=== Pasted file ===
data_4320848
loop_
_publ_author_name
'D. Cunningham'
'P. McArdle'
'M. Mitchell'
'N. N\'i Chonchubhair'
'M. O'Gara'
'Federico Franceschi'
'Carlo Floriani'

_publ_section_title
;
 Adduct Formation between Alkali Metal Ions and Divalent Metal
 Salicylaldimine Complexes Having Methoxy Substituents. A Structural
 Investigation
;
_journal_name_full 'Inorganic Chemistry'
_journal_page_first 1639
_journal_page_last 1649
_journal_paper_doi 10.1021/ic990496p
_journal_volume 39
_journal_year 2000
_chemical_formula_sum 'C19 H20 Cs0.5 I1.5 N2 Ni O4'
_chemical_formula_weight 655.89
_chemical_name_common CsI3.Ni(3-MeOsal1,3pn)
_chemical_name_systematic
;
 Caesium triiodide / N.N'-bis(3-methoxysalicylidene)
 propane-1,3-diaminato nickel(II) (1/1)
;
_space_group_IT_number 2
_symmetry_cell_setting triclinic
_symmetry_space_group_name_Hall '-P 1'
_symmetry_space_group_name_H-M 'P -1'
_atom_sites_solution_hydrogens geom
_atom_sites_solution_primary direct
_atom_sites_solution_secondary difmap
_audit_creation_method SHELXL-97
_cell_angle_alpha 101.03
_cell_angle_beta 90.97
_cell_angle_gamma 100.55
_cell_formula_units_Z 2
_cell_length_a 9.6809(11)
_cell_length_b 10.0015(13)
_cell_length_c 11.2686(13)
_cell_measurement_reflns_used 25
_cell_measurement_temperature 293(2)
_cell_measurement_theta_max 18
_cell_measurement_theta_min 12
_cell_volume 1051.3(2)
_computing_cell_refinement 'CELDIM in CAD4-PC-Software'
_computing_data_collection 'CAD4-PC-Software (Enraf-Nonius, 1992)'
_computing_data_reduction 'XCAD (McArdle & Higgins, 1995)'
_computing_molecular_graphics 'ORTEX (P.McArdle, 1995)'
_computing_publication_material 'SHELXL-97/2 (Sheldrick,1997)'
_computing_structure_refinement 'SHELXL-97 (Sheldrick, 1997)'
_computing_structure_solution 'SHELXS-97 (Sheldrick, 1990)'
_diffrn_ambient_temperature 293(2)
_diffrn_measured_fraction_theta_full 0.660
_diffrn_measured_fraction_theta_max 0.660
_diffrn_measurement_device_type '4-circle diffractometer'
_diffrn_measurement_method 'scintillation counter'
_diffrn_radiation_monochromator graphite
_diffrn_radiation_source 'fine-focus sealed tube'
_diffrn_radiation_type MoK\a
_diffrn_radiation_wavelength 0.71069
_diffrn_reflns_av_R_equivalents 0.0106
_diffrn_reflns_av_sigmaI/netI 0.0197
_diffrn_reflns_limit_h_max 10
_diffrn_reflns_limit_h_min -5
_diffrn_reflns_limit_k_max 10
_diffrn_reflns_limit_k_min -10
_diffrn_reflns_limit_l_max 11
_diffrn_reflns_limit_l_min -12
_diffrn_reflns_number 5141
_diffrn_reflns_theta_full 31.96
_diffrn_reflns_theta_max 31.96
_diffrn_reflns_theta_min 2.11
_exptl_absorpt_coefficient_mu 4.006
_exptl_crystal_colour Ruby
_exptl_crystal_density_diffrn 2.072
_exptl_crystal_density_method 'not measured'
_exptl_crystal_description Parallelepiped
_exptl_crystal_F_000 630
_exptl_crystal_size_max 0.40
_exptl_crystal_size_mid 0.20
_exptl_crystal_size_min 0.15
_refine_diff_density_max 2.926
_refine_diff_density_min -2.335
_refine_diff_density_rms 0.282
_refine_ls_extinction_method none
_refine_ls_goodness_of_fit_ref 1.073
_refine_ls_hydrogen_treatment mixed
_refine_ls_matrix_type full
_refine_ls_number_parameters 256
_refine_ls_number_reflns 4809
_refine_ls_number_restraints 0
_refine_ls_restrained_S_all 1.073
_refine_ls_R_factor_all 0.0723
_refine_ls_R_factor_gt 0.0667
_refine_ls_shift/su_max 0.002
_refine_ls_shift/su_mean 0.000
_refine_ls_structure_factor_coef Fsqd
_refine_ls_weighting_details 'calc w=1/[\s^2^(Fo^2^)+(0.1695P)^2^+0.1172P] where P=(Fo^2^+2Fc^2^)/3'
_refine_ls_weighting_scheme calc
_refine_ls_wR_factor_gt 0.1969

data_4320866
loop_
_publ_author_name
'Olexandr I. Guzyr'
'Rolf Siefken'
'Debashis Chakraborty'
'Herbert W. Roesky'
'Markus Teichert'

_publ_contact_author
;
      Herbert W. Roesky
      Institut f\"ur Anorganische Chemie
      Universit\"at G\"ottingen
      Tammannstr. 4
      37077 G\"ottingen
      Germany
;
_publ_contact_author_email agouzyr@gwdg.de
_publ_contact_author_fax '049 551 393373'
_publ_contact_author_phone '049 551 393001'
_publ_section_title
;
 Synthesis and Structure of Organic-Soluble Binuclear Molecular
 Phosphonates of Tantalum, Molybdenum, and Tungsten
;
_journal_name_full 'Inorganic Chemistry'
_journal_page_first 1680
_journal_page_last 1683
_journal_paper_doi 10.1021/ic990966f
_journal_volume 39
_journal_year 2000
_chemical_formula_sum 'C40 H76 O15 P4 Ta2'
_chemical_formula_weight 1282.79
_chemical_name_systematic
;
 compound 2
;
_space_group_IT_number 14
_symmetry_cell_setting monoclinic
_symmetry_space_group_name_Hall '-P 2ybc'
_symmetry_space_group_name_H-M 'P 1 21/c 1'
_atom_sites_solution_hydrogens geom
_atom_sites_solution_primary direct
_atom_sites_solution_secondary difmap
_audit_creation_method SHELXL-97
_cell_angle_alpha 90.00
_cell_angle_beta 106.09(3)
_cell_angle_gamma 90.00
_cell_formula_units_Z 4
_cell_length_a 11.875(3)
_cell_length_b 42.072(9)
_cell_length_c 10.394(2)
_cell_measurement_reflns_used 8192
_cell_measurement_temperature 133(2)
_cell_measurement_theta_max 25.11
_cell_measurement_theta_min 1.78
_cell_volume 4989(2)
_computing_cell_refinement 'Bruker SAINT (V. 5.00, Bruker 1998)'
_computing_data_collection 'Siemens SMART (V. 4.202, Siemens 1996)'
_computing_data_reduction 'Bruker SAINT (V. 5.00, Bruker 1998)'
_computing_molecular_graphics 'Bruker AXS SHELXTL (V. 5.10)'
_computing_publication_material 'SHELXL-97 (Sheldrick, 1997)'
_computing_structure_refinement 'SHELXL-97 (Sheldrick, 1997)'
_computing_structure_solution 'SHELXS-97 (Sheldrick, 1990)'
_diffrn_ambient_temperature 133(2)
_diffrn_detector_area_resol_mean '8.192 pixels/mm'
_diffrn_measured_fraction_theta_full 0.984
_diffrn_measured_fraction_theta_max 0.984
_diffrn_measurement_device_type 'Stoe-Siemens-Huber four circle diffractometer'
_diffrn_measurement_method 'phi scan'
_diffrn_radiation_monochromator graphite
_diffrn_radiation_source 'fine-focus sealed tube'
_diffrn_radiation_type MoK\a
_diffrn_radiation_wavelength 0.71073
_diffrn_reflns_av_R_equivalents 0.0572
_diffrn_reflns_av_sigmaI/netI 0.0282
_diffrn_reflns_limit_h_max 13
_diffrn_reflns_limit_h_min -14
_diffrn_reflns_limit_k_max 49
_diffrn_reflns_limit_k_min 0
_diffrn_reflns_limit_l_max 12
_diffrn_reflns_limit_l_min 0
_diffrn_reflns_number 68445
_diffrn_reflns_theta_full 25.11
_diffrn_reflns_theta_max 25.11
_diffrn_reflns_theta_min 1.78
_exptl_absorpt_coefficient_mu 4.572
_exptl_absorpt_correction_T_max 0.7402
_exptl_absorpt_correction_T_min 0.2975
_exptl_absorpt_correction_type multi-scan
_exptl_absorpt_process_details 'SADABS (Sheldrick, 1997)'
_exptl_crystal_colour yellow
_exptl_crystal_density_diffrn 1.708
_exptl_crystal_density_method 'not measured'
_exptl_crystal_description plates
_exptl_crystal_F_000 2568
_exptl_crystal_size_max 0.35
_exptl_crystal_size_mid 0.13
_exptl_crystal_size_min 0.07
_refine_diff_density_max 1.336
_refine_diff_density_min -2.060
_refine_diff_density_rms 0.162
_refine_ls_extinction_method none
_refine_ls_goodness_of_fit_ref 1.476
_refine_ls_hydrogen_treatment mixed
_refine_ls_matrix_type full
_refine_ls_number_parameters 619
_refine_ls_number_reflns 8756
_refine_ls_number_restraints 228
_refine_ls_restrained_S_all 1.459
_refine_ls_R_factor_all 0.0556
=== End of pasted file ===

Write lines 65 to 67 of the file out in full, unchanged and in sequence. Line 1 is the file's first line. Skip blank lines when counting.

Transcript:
_diffrn_radiation_type MoK\a
_diffrn_radiation_wavelength 0.71069
_diffrn_reflns_av_R_equivalents 0.0106